Per SI and several media outlets, the Sixers have hired now former Spurs assistant Brett Brown as head coach. Fate prevailed and "coaching circles" fell short-- whatever the hell those may be.
(Do you think it's maybe a coaching gossip circle? I'm intrigued).
For a full background check on Brett Brown, check out Rich Hoffman's in-depth look at his career as a coach.
In short: the highlight of his coaching career came during a five-year stint, from 1993-1998, with the North Melbourne Giants of the NBL, Australia's National Basketball League. In 1994, he led the Giants to a national title and also won NBL Coach of the Year. On that national championship team, and a member of the Giants until Brett Brown left for San Antonio in '98, was 29 year-old rookie starting point guard Darryl McDonald.
A versatile, tall guard, standing 6'5 and 196 lbs., McDonald was a relentless slasher, a generous point guard and a strong rebounder. On defense he nabbed a ton of steals as well.
Newly drafted point guard Michael Carter-Williams stands at 6'6 and weighs in at 185 lbs. He also scores most of his points at the rim, while also rebounding well and dishing often. This past season at Syrcause, he nabbed three steals per contest.
McDonald came into the league with a broken jumpshot - he shot under 25% from three point range in his first three years in the NBL. Under Brown he improved, and in 8 of his final 11 seasons in the NBL he shot over 28% from long range, and shot 35% from behind the arc twice. Yes, I know that that's still awful, but 10-15% improvement can't be ignored.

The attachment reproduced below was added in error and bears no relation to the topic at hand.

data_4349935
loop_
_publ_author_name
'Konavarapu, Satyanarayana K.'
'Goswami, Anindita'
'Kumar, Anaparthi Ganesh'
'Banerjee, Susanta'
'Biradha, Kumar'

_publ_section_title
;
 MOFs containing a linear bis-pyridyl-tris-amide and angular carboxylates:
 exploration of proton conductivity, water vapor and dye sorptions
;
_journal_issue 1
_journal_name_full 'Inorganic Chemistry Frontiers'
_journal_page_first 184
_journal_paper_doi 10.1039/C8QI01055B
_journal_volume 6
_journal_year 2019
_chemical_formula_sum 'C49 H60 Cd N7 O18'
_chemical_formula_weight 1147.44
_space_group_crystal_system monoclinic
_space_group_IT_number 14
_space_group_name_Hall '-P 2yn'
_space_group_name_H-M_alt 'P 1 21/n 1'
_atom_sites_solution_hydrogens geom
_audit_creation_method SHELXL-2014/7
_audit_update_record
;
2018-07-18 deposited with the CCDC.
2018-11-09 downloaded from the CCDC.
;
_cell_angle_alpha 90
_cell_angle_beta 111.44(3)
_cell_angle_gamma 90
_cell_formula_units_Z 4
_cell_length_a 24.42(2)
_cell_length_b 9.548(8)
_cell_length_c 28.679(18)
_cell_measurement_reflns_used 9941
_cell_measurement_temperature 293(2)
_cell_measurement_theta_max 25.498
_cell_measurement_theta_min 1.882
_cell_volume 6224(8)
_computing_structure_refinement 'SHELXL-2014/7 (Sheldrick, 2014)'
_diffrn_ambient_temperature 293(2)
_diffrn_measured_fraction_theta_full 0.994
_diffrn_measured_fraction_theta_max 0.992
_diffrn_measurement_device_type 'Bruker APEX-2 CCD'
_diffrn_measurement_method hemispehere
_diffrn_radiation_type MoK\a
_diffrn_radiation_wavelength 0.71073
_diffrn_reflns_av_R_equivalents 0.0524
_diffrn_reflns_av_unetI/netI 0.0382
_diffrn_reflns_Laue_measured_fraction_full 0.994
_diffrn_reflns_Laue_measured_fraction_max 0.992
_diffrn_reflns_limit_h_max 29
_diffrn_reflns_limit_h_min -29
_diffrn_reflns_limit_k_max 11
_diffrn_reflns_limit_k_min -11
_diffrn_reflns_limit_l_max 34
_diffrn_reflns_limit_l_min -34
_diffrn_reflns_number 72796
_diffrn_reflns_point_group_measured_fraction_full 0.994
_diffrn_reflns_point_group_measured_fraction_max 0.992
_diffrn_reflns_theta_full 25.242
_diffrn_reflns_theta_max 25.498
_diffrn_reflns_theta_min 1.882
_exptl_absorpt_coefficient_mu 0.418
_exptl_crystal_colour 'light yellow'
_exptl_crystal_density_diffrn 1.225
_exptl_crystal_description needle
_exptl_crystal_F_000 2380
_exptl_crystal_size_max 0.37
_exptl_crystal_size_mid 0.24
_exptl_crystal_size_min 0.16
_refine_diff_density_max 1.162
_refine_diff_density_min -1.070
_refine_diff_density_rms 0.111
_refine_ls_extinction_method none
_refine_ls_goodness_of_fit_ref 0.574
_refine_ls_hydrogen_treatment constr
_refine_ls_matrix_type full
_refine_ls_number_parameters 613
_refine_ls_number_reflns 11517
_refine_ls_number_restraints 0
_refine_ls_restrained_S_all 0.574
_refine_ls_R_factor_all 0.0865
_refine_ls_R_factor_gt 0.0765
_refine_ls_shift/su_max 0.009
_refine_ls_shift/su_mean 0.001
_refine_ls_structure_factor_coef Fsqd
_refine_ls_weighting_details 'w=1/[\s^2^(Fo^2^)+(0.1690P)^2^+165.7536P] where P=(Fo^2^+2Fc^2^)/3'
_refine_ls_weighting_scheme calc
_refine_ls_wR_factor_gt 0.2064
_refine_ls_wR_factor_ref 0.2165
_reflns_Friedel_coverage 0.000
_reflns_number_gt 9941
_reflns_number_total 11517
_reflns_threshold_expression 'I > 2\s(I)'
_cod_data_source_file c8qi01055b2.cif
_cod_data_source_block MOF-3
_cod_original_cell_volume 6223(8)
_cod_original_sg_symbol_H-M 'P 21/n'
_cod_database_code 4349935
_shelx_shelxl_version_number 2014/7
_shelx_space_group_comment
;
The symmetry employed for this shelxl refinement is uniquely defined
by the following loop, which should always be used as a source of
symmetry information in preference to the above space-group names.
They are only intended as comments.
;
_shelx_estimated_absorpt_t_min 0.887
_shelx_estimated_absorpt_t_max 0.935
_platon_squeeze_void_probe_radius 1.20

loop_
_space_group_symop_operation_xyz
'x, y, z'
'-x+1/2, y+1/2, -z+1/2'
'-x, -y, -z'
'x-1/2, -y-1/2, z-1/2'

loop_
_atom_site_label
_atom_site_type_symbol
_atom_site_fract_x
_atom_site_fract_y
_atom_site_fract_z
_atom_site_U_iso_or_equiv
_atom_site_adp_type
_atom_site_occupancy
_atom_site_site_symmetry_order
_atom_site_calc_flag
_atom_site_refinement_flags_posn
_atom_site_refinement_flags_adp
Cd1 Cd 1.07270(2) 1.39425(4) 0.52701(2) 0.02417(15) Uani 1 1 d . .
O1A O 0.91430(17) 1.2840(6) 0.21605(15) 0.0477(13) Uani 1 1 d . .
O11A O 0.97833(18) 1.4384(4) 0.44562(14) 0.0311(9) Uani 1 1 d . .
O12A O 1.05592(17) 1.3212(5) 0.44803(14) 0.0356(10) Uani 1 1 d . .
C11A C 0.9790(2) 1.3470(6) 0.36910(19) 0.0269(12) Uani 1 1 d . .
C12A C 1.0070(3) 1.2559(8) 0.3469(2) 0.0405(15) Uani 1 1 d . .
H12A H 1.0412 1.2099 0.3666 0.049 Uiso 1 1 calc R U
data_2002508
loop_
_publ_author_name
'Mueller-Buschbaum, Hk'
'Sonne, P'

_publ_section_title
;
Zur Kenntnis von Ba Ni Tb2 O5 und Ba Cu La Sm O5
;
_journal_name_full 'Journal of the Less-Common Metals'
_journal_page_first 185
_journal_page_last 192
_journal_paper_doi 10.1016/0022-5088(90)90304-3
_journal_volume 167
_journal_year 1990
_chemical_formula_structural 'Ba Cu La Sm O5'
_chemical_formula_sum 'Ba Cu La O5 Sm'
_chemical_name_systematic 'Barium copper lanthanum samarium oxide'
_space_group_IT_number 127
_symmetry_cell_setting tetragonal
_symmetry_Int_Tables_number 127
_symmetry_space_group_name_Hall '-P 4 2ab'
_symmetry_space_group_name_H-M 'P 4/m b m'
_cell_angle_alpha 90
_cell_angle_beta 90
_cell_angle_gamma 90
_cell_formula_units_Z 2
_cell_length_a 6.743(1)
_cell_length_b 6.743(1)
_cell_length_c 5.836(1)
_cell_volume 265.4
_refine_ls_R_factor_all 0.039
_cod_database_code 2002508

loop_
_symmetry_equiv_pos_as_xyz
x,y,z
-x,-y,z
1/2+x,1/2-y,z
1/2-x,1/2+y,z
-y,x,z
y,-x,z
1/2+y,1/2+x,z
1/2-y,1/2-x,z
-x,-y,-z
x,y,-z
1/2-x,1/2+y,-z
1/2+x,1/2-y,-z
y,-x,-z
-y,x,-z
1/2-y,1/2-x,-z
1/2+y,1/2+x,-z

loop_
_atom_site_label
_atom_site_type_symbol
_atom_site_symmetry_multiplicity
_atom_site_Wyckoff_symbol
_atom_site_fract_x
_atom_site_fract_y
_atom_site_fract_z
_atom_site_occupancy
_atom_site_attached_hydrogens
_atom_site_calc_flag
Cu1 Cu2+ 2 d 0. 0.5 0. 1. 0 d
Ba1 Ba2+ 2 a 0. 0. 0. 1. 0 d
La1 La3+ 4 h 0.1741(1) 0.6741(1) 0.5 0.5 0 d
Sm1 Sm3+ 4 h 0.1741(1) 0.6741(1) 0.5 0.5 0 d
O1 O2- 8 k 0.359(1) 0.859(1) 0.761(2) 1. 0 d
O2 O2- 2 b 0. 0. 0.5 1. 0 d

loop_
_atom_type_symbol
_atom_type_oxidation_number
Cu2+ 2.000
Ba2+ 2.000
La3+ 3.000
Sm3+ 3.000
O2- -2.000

Scouts say MCW has all the components of a good jump shot - good form, elbow in, hand not on top of the ball, etc. - except for his release point, something easily fixed at a young age if addressed immediately. He shot 29% from long range during his sophomore season at 'Cuse.
McDonald was notably careless with the ball when he entered the league. In his rookie season, despite his team winning the championship with him running point, he averaged a whopping 5.6 turnovers per game. He had an assist-to-turnover ratio of 1.8:1, with 10 assist per game. By the time Brown had left North Melbourne, his turnover numbers had gone down to 3.9, a 30% decrease.
In his sophomore year with the Orange, MCW possessed a 2.2:1 assist-to-turnover ratio, surrendering the ball 3.4 times per game.
Although the competition in the NBL is drastically lower than that in the NBA, Darryl McDonald left behind quite the legacy in the league. Following Brown's departure, he won two more titles in the league as a starting guard and was inducted into the NBL Hall of Fame.
What can you take away from this other than the fact that Australian basketball players with unimpressive career stats can make the hall of fame? That a player on the Sixers with a raw skill set now has a coach who's helped develop players like him.
It's easy to take that with a grain of salt - and probably wise to do so - but it's striking nonetheless.
All Darryl McDonald statistics are per the Sporting Pulse Sports Network.
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